BikeBiz Award-winning Sky Ride is playing a leading role in British Cycling's strategy to get more women on bikes, which has announced it is on track to get one million more women cycling over the next seven years.
According to the organisation, over a third of the 100,000 women engaged in the project so far have been via Sky Ride, the free guided bike rides taking place around the country, including large-scale traffic-free rides in cities like London, Birmingham and Manchester.
On the racing/challenge side of cycling, 24,000 women have taken part in British Cycling sportives so far in 2013. Female member base of British Cycling has jumped 19 per cent since the strategy was announced.
Based on those numbers, is the bike trade over playing the sporty side of the women's market? Has it got its product mix right? Or are the British Cycling stats an anomaly?
British Cycling's chief exec Ian Drake said: “The introduction of the Women’s Tour from next year can only build momentum further. We know that British Cycling has a long journey ahead to change the culture of our sport but we are heading in the right direction.”
Maria Miller, Secretary of State for Culture, Media and Sport, said: “It’s fantastic that British Cycling’s women’s strategy has got off to a flying start. The approach to promote both recreational cycling as well as sportives to women is clearly paying off.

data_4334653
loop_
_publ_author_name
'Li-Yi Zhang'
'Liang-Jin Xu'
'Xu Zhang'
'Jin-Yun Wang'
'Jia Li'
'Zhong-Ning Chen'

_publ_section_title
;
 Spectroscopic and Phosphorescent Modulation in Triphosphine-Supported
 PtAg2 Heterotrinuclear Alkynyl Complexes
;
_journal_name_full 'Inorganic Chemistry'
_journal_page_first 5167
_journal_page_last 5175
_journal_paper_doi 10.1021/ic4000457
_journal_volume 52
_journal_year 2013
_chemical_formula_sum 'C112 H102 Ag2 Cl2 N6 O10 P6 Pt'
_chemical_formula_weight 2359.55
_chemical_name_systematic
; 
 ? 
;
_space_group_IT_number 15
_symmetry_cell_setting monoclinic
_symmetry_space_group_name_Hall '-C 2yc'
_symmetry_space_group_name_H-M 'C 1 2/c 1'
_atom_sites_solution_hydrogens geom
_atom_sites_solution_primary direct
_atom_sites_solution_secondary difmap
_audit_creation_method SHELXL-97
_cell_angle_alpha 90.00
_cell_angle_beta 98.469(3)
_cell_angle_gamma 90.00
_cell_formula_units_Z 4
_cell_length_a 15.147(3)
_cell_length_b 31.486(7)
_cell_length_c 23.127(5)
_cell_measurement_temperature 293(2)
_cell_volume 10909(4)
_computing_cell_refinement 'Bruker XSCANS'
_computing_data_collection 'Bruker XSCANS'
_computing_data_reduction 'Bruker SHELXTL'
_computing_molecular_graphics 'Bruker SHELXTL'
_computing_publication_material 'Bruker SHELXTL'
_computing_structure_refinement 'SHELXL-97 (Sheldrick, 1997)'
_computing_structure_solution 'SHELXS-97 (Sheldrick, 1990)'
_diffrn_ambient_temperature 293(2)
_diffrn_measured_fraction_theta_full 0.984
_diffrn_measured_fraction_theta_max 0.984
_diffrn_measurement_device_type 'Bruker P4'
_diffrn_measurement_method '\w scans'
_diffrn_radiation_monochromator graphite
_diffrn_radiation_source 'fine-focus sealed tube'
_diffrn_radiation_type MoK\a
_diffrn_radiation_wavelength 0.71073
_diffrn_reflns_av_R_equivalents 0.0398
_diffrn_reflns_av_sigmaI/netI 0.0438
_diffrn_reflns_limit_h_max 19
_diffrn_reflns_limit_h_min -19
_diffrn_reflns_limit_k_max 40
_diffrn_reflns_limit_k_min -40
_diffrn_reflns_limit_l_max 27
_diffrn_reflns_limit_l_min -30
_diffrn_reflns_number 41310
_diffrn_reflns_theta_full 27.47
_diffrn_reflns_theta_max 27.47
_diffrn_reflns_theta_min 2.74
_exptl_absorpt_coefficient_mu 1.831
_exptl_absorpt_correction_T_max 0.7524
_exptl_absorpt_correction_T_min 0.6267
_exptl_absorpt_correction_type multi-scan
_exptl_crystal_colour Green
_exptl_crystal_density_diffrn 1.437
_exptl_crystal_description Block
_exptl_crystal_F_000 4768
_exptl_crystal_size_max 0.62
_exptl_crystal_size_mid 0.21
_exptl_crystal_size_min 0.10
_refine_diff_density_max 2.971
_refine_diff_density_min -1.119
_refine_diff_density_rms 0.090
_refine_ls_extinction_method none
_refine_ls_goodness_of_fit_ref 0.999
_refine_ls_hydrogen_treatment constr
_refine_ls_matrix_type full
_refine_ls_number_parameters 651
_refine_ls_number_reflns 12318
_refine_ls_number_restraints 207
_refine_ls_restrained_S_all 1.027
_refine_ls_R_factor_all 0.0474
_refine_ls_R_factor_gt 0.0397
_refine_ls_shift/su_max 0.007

"With great role models such as Laura Trott and Becky James, an increase in women’s races, a Women’s Tour announced and more female coaches coming through, the sport is in a great position to keep up this momentum.”
Three time BMX World Champion Shanaze Reade said: “For too long cycling has been seen as a sport for men. It’s fantastic to hear that over a 100,000 women have dusted off their bikes and got involved in British Cycling programmes across all disciplines so far this year. The more women that cycle, the more their friends, sisters and mums will be inspired to give it a try – we’re starting to close that gender gap and I look forward to seeing even more women enjoy all that cycling has to offer.”
Pic: British Cycling